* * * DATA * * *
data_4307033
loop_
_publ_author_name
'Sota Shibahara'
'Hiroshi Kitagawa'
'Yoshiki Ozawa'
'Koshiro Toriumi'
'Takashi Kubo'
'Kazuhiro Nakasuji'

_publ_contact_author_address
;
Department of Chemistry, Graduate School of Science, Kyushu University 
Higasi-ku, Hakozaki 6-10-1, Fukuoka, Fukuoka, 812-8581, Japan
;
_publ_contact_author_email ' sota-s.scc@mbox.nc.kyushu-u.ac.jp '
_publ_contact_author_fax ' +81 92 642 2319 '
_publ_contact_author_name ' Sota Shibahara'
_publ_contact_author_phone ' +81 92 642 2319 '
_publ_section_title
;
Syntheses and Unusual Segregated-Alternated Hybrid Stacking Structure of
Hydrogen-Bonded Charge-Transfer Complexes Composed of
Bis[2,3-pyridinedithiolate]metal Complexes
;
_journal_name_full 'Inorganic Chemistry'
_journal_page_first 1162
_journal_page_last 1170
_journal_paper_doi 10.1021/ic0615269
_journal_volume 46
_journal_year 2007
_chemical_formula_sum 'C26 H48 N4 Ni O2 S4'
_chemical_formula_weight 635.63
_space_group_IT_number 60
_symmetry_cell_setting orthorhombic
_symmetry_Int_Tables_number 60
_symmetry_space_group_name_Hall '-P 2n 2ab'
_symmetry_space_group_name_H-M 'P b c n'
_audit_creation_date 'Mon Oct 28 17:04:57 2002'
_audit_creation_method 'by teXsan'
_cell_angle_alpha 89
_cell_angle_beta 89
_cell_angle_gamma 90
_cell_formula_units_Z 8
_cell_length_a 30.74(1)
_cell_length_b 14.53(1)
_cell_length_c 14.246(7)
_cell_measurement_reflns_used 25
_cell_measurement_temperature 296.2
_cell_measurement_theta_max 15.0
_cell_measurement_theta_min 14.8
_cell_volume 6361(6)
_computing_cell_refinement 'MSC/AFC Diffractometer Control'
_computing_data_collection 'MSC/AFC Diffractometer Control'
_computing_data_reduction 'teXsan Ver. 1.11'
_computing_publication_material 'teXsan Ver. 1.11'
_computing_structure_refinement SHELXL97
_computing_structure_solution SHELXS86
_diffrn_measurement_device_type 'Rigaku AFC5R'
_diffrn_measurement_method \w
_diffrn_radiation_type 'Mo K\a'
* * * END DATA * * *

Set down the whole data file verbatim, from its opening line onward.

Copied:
data_4307033
loop_
_publ_author_name
'Sota Shibahara'
'Hiroshi Kitagawa'
'Yoshiki Ozawa'
'Koshiro Toriumi'
'Takashi Kubo'
'Kazuhiro Nakasuji'

_publ_contact_author_address
;
Department of Chemistry, Graduate School of Science, Kyushu University 
Higasi-ku, Hakozaki 6-10-1, Fukuoka, Fukuoka, 812-8581, Japan
;
_publ_contact_author_email ' sota-s.scc@mbox.nc.kyushu-u.ac.jp '
_publ_contact_author_fax ' +81 92 642 2319 '
_publ_contact_author_name ' Sota Shibahara'
_publ_contact_author_phone ' +81 92 642 2319 '
_publ_section_title
;
Syntheses and Unusual Segregated-Alternated Hybrid Stacking Structure of
Hydrogen-Bonded Charge-Transfer Complexes Composed of
Bis[2,3-pyridinedithiolate]metal Complexes
;
_journal_name_full 'Inorganic Chemistry'
_journal_page_first 1162
_journal_page_last 1170
_journal_paper_doi 10.1021/ic0615269
_journal_volume 46
_journal_year 2007
_chemical_formula_sum 'C26 H48 N4 Ni O2 S4'
_chemical_formula_weight 635.63
_space_group_IT_number 60
_symmetry_cell_setting orthorhombic
_symmetry_Int_Tables_number 60
_symmetry_space_group_name_Hall '-P 2n 2ab'
_symmetry_space_group_name_H-M 'P b c n'
_audit_creation_date 'Mon Oct 28 17:04:57 2002'
_audit_creation_method 'by teXsan'
_cell_angle_alpha 89
_cell_angle_beta 89
_cell_angle_gamma 90
_cell_formula_units_Z 8
_cell_length_a 30.74(1)
_cell_length_b 14.53(1)
_cell_length_c 14.246(7)
_cell_measurement_reflns_used 25
_cell_measurement_temperature 296.2
_cell_measurement_theta_max 15.0
_cell_measurement_theta_min 14.8
_cell_volume 6361(6)
_computing_cell_refinement 'MSC/AFC Diffractometer Control'
_computing_data_collection 'MSC/AFC Diffractometer Control'
_computing_data_reduction 'teXsan Ver. 1.11'
_computing_publication_material 'teXsan Ver. 1.11'
_computing_structure_refinement SHELXL97
_computing_structure_solution SHELXS86
_diffrn_measurement_device_type 'Rigaku AFC5R'
_diffrn_measurement_method \w
_diffrn_radiation_type 'Mo K\a'